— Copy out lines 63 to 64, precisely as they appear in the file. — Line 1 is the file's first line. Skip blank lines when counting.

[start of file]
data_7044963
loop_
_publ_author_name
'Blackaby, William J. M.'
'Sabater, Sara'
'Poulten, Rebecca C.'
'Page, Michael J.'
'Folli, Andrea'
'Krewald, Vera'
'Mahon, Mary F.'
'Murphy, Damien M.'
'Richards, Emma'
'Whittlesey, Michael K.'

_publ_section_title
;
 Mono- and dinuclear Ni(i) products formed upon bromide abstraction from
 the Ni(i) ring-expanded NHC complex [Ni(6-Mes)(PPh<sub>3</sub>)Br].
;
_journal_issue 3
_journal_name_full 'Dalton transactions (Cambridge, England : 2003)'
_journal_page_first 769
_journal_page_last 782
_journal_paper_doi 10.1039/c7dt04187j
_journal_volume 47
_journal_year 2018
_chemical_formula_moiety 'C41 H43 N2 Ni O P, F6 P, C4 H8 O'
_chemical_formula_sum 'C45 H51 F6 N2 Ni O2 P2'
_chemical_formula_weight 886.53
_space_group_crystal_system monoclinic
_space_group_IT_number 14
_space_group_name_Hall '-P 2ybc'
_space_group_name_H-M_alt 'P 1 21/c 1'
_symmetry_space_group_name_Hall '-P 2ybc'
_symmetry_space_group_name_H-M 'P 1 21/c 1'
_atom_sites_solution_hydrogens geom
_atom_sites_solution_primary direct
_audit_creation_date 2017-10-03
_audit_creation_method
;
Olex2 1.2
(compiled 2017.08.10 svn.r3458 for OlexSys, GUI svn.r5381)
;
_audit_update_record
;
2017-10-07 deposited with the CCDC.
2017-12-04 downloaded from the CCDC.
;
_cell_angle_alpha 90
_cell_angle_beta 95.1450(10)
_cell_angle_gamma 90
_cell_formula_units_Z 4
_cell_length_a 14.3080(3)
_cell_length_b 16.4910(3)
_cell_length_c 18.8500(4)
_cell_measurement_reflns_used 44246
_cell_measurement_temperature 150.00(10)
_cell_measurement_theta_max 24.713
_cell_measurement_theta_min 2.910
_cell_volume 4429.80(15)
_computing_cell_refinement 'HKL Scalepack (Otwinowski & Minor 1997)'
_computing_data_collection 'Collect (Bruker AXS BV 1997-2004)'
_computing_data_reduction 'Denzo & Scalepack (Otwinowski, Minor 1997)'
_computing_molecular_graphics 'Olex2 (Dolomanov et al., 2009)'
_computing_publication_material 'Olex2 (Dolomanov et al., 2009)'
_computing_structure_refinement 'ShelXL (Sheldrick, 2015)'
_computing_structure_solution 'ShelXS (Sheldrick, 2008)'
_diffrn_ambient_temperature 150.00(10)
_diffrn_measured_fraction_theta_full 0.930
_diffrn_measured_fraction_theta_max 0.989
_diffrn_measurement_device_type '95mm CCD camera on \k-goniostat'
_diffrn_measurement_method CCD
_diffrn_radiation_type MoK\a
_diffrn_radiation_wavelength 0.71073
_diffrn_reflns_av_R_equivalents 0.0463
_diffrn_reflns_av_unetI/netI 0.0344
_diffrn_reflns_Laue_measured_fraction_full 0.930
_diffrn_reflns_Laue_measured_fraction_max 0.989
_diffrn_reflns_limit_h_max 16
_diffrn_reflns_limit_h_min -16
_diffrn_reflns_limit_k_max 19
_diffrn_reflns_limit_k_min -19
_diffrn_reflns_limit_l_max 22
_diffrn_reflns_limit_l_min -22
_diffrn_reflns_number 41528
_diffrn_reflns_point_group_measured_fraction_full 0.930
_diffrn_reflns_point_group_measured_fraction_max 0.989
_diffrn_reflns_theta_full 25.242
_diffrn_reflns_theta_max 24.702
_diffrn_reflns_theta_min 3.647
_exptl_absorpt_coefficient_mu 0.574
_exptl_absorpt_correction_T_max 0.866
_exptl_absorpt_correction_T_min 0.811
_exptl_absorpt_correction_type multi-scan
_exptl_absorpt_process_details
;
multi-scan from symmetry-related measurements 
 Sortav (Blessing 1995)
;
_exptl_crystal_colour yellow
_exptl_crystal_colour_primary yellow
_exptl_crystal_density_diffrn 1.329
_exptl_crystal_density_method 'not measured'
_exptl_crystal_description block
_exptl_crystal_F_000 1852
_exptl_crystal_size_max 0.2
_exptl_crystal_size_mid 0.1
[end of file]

_computing_molecular_graphics 'Olex2 (Dolomanov et al., 2009)'
_computing_publication_material 'Olex2 (Dolomanov et al., 2009)'